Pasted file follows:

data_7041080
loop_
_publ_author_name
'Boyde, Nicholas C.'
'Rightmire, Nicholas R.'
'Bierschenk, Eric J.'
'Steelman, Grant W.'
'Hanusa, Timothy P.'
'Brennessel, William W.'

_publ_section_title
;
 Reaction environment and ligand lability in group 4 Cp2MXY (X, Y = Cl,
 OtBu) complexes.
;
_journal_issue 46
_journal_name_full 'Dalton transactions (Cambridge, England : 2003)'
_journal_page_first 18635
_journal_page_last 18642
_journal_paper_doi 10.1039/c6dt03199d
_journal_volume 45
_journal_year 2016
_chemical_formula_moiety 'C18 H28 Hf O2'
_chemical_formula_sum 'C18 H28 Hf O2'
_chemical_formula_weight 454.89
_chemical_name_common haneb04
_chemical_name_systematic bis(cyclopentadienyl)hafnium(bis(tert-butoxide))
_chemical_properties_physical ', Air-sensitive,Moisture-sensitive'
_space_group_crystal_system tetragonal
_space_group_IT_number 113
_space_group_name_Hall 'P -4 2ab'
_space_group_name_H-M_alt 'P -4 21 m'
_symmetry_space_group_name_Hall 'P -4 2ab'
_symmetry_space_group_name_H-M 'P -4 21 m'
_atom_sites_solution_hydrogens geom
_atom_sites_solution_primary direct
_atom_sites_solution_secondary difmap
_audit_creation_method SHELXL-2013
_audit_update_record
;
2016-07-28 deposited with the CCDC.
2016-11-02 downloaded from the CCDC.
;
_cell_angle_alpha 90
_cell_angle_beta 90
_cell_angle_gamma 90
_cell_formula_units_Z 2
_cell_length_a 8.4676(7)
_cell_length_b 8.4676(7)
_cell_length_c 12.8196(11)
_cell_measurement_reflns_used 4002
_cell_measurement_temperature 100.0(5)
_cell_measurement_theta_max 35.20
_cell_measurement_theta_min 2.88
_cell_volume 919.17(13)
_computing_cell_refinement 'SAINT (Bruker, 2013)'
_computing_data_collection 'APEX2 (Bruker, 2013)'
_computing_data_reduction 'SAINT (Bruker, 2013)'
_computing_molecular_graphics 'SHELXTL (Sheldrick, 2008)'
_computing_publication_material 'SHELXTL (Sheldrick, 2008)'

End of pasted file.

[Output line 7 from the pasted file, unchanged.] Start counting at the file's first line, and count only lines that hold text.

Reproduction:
'Steelman, Grant W.'